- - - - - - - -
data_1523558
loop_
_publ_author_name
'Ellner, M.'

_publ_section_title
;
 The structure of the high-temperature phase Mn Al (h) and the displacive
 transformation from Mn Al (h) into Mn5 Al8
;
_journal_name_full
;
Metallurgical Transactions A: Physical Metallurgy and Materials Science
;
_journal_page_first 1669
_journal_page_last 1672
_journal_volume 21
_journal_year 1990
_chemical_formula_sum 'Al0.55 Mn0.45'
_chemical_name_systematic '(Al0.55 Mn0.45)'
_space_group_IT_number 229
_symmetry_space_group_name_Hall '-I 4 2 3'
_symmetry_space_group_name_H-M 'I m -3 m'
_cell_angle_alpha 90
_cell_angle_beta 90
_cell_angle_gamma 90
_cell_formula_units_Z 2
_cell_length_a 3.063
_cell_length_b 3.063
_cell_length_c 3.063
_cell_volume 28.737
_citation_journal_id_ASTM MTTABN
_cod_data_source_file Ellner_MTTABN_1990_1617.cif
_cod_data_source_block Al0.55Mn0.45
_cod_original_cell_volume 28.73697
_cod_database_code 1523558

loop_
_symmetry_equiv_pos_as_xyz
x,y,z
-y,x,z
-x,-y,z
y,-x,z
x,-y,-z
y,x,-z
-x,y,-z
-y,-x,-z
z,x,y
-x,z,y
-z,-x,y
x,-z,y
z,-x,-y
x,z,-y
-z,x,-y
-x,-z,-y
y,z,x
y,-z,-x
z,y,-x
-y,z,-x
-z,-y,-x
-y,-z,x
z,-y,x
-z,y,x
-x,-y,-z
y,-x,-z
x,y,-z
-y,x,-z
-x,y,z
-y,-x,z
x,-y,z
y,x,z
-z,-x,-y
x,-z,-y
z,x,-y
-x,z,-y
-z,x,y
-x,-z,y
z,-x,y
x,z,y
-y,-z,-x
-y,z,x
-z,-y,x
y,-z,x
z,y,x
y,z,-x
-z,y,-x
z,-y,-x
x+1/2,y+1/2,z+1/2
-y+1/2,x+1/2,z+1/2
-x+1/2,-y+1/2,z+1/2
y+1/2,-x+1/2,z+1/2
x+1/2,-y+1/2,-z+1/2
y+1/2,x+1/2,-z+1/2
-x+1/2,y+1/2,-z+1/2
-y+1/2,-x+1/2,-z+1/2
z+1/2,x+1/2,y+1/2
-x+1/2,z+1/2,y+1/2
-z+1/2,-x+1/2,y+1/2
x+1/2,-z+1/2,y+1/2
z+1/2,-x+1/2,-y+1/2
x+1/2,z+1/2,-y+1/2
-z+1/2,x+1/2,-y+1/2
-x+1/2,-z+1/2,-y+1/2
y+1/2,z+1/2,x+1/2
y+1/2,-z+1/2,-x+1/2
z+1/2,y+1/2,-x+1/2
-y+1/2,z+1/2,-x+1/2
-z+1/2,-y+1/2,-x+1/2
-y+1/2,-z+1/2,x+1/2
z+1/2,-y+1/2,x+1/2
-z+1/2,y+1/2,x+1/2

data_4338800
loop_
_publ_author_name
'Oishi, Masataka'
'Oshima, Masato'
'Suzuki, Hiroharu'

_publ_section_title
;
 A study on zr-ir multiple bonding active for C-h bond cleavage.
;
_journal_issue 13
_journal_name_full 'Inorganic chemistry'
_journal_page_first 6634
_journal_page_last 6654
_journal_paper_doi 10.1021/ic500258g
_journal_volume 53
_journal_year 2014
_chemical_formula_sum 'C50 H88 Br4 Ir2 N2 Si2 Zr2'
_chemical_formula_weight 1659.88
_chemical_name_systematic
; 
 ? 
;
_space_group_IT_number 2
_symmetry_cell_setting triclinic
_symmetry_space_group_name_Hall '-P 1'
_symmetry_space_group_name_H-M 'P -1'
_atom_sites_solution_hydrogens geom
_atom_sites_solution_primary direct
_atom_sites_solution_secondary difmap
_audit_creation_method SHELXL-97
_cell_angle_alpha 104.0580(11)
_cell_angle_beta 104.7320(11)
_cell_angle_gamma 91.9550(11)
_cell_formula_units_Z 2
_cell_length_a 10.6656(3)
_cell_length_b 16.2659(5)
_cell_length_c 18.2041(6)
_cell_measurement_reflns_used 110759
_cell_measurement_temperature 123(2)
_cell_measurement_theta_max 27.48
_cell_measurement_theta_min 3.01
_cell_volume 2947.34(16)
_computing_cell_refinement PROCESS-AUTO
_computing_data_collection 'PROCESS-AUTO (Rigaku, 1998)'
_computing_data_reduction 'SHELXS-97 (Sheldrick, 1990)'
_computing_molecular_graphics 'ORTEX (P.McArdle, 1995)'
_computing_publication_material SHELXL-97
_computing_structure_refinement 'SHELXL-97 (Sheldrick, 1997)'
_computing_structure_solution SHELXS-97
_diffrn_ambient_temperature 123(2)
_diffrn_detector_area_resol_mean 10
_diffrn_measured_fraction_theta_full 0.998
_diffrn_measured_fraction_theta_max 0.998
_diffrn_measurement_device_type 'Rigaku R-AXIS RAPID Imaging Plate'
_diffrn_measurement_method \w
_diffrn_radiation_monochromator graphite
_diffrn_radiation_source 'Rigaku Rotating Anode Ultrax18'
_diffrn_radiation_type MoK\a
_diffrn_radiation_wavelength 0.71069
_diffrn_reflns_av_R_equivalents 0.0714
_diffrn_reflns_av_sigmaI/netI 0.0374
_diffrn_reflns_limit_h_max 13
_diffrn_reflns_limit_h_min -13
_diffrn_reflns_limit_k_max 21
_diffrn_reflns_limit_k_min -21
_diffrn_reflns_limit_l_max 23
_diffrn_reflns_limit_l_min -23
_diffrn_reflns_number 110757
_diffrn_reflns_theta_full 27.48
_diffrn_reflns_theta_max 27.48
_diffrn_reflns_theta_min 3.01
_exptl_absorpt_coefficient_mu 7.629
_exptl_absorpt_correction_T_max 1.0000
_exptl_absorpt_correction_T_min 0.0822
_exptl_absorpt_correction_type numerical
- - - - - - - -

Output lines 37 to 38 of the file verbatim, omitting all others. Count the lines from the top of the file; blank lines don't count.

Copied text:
_symmetry_equiv_pos_as_xyz
x,y,z